two women having a conference call

“It’s lovely that our participants feel they can open up about their worries and experiences”

Research Assistant Eva Tipping tells us about starting a role with DETERMIND on our new Covid-19 study.

Why did you get involved in the DETERMIND project?

When I finished my Cognitive Neuroscience MSc I knew that I was interested in working with individuals with dementia. Around this time my Grandad had been diagnosed with Mixed Dementia and so I was already learning first hand the impact of dementia on a person’s life and the people around them. As a result, I found a role as a Psychology Graduate Volunteer for a Memory Assessment Service which was specifically focused around diagnosis and post-diagnostic support for individuals with dementia. During my time there I realised just how different each person’s experience of dementia diagnosis and care had been and this was something I wanted to learn more about.

I first heard about DETERMIND from a patient who had taken part in the project and was telling me what a lovely time she’d had when the researchers had visited and the sorts of things they had talked about. From then I knew that DETERMIND was something that I wanted to get involved in and the more I read around the subject the more my interest grew. It’s amazing to be involved in a project that wants to bring change to dementia care and policies. I think DETERMIND is particularly important because it informs policy and change in care by listening to real patient experiences, hence any changes as a result of the research will reflect the opinions of those who know most about dementia. To top it off I feel like I’m doing a job that really makes a difference and that is something that’s really important to me.

What have you learned and enjoyed so far about the project?

Whilst I have joined the project at a very strange and unprecedented time, the first couple of months in this role have been amazing. It’s been a learning process for everyone in terms of understanding how to work remotely and how to stay connected as a team. But as a new member of staff, who joined in the midst of it all, I have been made to feel so welcome and the team have put a lot of effort into making me feel included and comfortable via online video chats.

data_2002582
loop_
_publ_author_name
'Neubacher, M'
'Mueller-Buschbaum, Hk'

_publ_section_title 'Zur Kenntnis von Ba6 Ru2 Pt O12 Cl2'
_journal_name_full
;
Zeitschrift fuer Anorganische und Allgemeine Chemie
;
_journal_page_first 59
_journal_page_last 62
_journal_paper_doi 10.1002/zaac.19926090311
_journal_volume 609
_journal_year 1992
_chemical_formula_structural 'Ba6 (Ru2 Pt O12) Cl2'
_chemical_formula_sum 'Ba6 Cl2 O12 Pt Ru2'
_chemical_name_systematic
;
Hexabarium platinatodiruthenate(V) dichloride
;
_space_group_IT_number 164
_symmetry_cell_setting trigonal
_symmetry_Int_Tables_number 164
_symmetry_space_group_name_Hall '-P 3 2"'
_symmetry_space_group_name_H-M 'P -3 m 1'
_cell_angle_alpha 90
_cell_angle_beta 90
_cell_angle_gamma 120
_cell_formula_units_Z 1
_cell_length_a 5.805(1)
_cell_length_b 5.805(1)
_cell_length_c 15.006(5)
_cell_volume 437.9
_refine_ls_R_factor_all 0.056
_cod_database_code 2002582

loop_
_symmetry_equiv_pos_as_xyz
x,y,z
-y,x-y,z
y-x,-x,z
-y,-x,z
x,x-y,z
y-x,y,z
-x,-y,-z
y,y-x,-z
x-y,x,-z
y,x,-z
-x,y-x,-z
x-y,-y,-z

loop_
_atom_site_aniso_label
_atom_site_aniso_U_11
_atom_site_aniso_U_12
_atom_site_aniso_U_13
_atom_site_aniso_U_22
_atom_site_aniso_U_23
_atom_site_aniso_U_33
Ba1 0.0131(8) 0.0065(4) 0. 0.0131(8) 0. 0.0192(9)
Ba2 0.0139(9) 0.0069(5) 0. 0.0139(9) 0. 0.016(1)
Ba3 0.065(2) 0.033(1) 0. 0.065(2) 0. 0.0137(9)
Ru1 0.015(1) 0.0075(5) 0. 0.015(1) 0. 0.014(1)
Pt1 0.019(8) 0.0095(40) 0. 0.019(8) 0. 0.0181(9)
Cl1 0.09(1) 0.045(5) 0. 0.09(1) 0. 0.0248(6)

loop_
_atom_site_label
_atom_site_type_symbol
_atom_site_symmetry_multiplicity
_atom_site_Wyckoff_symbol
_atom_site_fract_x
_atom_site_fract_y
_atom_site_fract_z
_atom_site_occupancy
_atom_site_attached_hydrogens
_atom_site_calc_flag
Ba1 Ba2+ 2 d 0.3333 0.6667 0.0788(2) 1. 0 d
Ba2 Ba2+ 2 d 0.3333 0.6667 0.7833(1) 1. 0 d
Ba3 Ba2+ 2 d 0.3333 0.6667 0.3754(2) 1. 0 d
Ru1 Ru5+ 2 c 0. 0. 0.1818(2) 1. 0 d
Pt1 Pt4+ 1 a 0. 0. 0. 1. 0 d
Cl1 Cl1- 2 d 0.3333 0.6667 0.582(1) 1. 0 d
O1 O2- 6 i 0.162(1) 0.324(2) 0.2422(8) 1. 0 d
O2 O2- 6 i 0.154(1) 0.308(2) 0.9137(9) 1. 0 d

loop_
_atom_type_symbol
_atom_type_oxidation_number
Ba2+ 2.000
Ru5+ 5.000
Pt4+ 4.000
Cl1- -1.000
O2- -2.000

Since starting, I have been involved in a sub-study which is looking into the impact of COVID-19 has had on people with dementia and the people around them. It has been a great experience for me to learn about piloting a study and how a research project really gets off the ground. This is something I will be able to take with me in any future projects. I have also really enjoyed having a chat with people from all walks of life and getting to hear about personal experiences that I never would have otherwise. The present situation has been difficult for so many people and I feel honoured to be able to provide some comfort and be a friendly person to chat to in such challenging times. It’s lovely that our participants feel they can open up about their worries and experiences and I am incredibly privileged to be the person they want to do this with. This is something I hope to be able to do in any future roles I go into.

How might you use this experience in your future career?

I am incredibly lucky to start off my career in such a rewarding and interesting role. I am fairly set on the idea of starting a research PhD and I have a particular interest in both dementia and learning disabilities. My family has been impacted by both of these and it is my aim to be involved in research in these areas throughout my career. This role has given me a great understanding into how a large clinical study works, and the hard work that goes into getting such a large number of participants, and this is something I hope to carry forward in my future roles. But, I think more importantly, this experience has given me valuable insight into what it is like for an individual living with dementia and this has made me even more passionate about ensuring equality within dementia care.

Eva Tipping is a Research Assistant at the Brighton & Sussex Medical School.